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POKO’s status in doubt; Council members say ‘that’s it’

Norwalk Planning Committee 15-0205 020

Norwalk Councilman Bruce Kimmel (D-At Large), left, and Planning Committee Chairman Doug Hempstead (R-At Large) end a long meeting Thursday with thoughts about POKO Partners’ Wall Street Place.

 

NORWALK, Conn. – If POKO Partners has gotten the construction loan it needs for Wall Street Place in time for the deadline laid out last summer, Norwalk Common Council members and the Norwalk Redevelopment Agency do not know it.

At Thursday’s Planning Committee meeting, Council members said they believe POKO is in default of the terms of the extension to the Land Disposition Agreement that was granted in August. POKO is required to show proof of financing within 150 days of the extension, and the last update received by the Redevelopment Agency was on Nov. 30.

This is murky, though – not only are Council members not sure when the 150-day mark is, Mayor Harry Rilling last week said he believed POKO had the financing. Rilling was expecting to have a meeting with POKO this week.

Redevelopment Agency Executive Director Tim Sheehan said in a Tuesday email to NancyOnNorwalk that he expected to meet with POKO this week, but on Wednesday RDA Senior Project Manager Susan Sweitzer said Sheehan was out of town.

Sheehan has said at multiple meetings that he believed the 150-day deadline fell on Jan. 30.

“I am pretty sure they are moving forward. I don’t know if they provided proof yet but I know that Tim and the law department are working on it,” Rilling said on Jan. 30.

Then he said he is “relatively sure.”

“I don’t see them not moving forward, especially when he applied for foundation permit and all of that. … I think everybody is cautiously optimistic,” Rilling said.

On Jan. 21, POKO won the Zoning Commission’s approval for an amended design for the development.

Council members on Thursday, in a meeting staffed by Sweitzer, said that there was nothing to be done – POKO is in default.

“I have had one opinion that said we do nothing because he can’t do anything so it’s done. He has not provided the material. There is nothing to do because he has already violated the agreement,” Planning Committee Chairman Doug Hempstead (R-At Large) said.

Hempstead equivocated, saying that he wasn’t sure about the exact date of the 150-day deadline because he didn’t know when the agreement was signed. Councilman Bruce Kimmel (D-At Large) said that if it is 150 days after the vote to approve the extension, POKO has missed it.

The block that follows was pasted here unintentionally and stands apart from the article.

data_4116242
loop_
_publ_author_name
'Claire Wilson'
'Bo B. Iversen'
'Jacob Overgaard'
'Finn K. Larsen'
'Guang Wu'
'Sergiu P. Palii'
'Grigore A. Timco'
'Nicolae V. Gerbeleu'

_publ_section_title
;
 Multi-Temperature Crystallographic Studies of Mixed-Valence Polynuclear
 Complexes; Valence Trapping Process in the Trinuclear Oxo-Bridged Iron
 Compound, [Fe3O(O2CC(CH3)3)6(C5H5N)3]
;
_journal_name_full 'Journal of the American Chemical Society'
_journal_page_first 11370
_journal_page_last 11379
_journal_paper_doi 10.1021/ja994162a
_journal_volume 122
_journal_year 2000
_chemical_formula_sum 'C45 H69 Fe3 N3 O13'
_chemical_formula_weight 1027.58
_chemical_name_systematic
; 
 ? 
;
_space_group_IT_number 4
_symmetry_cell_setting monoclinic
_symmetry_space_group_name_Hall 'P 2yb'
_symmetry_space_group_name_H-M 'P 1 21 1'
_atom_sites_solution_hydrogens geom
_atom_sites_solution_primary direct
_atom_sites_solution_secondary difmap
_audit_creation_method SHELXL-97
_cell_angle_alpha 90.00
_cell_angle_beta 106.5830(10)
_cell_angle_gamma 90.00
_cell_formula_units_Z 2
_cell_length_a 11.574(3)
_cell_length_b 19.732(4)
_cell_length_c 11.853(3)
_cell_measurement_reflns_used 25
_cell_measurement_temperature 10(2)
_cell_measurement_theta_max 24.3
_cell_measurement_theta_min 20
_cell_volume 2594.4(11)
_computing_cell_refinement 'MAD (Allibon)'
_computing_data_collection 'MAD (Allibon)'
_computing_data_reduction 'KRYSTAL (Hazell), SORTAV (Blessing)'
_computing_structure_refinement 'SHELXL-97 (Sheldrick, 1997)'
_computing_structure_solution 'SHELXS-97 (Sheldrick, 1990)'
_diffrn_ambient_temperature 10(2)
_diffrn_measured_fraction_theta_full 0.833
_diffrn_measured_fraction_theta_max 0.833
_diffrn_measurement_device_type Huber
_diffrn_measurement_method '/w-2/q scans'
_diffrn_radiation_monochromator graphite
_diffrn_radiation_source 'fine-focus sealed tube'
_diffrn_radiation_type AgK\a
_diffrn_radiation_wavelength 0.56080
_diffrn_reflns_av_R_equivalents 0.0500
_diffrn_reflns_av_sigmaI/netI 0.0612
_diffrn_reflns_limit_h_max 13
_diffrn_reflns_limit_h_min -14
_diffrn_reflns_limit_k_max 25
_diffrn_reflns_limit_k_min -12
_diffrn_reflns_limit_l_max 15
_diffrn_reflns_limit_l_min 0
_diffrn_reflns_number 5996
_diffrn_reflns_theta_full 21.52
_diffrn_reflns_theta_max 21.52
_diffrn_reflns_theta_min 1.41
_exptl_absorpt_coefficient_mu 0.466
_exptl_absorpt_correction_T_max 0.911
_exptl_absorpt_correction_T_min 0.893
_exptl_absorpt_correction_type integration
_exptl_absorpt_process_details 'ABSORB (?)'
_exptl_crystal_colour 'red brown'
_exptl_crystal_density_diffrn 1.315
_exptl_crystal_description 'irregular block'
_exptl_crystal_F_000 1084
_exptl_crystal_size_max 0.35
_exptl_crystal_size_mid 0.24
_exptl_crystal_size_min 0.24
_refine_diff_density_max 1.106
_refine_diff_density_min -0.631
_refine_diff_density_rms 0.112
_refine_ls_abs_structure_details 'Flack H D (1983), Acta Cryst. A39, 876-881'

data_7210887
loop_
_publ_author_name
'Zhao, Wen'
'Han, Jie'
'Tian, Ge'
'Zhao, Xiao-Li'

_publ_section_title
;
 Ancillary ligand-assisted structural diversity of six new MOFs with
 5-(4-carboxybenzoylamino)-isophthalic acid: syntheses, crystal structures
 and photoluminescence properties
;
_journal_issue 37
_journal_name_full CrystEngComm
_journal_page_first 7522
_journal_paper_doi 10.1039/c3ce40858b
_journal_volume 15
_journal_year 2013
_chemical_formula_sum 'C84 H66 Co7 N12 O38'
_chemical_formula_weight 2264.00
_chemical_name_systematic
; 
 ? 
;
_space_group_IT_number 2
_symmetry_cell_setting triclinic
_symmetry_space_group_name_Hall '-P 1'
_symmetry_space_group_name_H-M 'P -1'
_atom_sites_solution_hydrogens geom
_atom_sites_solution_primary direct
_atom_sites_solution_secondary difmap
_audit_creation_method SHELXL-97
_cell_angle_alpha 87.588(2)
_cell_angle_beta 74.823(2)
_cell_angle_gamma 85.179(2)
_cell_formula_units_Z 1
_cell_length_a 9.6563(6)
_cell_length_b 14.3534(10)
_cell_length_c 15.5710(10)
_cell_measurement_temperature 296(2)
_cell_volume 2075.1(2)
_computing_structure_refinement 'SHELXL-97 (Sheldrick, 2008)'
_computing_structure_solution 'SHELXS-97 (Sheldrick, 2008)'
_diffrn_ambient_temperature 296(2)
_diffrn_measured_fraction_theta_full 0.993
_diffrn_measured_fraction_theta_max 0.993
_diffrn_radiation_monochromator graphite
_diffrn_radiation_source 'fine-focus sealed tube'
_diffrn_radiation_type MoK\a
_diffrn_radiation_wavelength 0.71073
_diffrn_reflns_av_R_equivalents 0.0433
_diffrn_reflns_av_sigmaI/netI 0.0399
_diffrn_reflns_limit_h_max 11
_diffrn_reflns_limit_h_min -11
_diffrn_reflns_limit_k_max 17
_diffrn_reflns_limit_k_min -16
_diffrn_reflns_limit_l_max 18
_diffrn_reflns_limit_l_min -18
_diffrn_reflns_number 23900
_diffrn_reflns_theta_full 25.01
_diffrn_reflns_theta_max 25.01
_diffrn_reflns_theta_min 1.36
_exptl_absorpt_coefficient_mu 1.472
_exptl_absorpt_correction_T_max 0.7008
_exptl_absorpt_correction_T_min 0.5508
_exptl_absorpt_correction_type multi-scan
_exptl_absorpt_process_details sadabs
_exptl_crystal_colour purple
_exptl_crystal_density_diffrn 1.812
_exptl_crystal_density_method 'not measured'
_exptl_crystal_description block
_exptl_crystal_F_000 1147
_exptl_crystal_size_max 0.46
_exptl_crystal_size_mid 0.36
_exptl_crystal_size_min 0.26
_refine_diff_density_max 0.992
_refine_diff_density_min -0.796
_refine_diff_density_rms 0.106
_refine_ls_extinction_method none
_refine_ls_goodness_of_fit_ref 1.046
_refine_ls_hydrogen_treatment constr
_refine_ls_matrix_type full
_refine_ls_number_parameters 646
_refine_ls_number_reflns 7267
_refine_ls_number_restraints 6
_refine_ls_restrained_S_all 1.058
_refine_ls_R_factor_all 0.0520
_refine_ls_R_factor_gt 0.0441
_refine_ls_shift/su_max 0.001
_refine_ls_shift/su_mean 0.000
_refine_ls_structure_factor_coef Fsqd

“Great. Two years arbitration,” Councilman John Kydes (D-District C) said.

“If (the deadline) passes and we do not get a request for an extension, that’s it,” Kimmel said. “Unless we were to get a request for an extension with mitigating circumstances, which he would have to explain, and then our law department would have to look at it.”

“It still would take a vote of the Council to approve an extension, and what I heard last time, nobody had the stomach for that,” Hempstead said.

Council President Jerry Petrini (R-District D) said last week that he’d be reluctant to vote for an extension.

“I hope he’s got all his eyes dotted and Ts crossed because I made a promise that I was not going to vote for another extension. If you know anything about me … I make a promise, I don’t go back on it,” Petrini said.

Councilman Rich Bonenfant (R-At Large) said at Thursday’s meeting that he wanted to get something on the record, something that the Council members have said privately.

“We have to stop conveying land over the paperwork and tie it to actual construction because we are looking at two different projects here, getting burned in two different ways,” Bonenfant said.

He was referred to Norwalk’s other famous LDA, the one for Reed Putnam Urban Redevelopment Plan parcels 1, 2 and 4, otherwise known as 95/7. Norwalk approved a mixed use development for the property but Spinnaker Partners sold it to General Growth Properties, a mall developer. Norwalk is negotiating the terms under which GGP might be allowed to build a mall on the land.

Norwalk granted POKO ownership of a Wall Street parking lot when that LDA was signed.

“We gave away things and one person wants to change the scope of the project, and another person owns a parking lot that he didn’t have to build,” Bonenfant said. “Land shouldn’t be conveyed until there is actual construction.”

21 comments

John Hamlin February 6, 2015 at 7:31 am

Something this important to the city and our so-called leaders don’t have a clue what’s going on. And no one is accountable. Is there any better argument for serious charter reform (as opposed to reform to keep clueless, dysfunctional politicians in office longer)?

Just another view from a Norwalk resident February 6, 2015 at 8:46 am

“… the Council Members aren’t sure when the 150 day mark is” Really?

This tells me these Council Members don’t know how to run the city. Come on Council Members, you have let the Poko development drag out far too long. If it’s not apparent to you, it is to this taxpayer and voter that Poko does not have the ability to fulfill its part of the LDA. The time has come and gone for the City to move on to find a developer who can complete this project.

This is about the competence of the Common Council and mayor and not about charter reform and extending the terms of our elected officials. Their “accountability” is at the voting booth every two years.

jlightfield February 6, 2015 at 8:59 am